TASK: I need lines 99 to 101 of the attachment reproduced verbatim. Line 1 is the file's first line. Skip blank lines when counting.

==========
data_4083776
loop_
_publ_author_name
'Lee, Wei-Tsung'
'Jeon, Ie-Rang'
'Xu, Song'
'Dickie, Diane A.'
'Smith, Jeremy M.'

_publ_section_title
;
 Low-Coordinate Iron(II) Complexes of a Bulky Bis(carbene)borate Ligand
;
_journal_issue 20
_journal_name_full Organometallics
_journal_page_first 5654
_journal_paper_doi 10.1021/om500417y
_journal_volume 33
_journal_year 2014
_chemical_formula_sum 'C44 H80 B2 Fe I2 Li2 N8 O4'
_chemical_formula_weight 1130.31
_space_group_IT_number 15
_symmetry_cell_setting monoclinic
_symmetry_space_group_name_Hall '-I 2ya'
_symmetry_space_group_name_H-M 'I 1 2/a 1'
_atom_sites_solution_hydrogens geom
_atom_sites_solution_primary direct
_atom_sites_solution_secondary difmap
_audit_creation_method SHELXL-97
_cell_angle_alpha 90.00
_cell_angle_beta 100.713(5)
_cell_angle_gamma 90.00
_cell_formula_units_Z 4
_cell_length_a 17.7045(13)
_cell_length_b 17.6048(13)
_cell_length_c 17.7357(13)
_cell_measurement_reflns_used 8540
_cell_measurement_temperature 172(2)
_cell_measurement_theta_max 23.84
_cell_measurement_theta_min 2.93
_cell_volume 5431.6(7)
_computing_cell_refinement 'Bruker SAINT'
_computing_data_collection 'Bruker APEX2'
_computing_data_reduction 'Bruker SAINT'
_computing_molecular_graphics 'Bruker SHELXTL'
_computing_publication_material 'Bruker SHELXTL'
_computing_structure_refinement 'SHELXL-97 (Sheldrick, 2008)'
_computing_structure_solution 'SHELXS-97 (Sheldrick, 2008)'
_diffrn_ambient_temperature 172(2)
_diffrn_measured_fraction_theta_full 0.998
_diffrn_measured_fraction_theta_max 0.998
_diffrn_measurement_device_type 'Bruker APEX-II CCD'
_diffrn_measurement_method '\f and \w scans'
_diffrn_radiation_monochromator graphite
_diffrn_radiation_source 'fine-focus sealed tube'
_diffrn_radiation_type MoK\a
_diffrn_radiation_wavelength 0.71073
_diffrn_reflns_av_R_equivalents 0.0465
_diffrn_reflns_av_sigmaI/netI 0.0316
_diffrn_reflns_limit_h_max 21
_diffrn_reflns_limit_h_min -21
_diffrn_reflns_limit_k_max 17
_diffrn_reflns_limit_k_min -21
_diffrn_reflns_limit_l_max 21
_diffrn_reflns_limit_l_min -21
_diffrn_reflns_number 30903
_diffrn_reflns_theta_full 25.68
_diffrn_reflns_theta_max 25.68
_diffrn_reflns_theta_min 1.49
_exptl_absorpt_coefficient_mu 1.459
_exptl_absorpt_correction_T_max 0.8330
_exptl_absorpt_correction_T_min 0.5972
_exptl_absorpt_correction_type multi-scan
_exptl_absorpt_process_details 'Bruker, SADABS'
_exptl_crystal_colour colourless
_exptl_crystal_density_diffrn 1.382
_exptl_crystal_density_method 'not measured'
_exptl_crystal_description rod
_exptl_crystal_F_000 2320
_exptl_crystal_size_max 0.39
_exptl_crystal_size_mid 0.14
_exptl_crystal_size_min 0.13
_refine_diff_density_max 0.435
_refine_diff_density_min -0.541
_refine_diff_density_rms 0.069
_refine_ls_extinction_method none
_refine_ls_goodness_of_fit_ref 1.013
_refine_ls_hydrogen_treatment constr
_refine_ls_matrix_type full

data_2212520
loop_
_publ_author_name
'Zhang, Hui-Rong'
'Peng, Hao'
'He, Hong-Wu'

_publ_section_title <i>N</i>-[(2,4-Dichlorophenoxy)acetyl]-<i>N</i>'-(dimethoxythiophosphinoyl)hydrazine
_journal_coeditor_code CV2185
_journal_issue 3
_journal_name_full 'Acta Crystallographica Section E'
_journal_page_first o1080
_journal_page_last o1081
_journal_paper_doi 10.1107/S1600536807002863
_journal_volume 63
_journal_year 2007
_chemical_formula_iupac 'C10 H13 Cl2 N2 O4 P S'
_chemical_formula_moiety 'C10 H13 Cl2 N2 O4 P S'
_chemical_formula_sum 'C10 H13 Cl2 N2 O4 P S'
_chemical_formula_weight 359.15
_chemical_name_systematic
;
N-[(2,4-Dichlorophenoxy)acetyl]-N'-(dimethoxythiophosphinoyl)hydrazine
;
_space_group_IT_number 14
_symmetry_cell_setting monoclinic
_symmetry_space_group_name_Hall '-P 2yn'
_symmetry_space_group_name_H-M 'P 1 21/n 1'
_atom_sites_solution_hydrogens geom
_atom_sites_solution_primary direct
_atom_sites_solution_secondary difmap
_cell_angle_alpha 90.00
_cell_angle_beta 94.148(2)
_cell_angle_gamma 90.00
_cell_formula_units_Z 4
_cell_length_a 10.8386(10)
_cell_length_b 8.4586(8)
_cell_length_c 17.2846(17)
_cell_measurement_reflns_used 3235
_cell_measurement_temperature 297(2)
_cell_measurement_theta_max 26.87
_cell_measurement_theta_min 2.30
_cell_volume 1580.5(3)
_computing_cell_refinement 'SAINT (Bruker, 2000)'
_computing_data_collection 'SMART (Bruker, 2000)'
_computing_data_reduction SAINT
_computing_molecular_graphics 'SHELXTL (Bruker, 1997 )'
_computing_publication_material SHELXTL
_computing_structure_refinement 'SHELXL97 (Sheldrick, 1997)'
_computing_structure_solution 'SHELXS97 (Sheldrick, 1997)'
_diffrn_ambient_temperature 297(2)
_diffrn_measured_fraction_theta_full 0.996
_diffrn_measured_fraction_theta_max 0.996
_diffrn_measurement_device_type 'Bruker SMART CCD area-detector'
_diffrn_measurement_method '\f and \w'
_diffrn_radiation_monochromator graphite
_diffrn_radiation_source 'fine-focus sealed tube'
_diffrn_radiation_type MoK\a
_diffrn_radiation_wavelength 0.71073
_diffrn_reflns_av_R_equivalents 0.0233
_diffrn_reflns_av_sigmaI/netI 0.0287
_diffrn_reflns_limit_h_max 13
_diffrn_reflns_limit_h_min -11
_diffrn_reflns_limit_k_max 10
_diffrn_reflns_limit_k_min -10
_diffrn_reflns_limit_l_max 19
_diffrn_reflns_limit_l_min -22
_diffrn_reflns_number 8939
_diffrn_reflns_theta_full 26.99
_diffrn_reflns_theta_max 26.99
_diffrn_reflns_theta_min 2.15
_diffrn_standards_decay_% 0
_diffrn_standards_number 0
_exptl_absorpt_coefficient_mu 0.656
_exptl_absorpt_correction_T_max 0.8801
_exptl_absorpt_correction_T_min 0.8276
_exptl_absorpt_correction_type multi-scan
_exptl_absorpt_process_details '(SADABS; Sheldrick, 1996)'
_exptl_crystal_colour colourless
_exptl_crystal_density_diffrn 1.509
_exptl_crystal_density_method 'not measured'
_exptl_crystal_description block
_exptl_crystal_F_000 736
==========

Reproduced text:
_journal_page_first o1080
_journal_page_last o1081
_journal_paper_doi 10.1107/S1600536807002863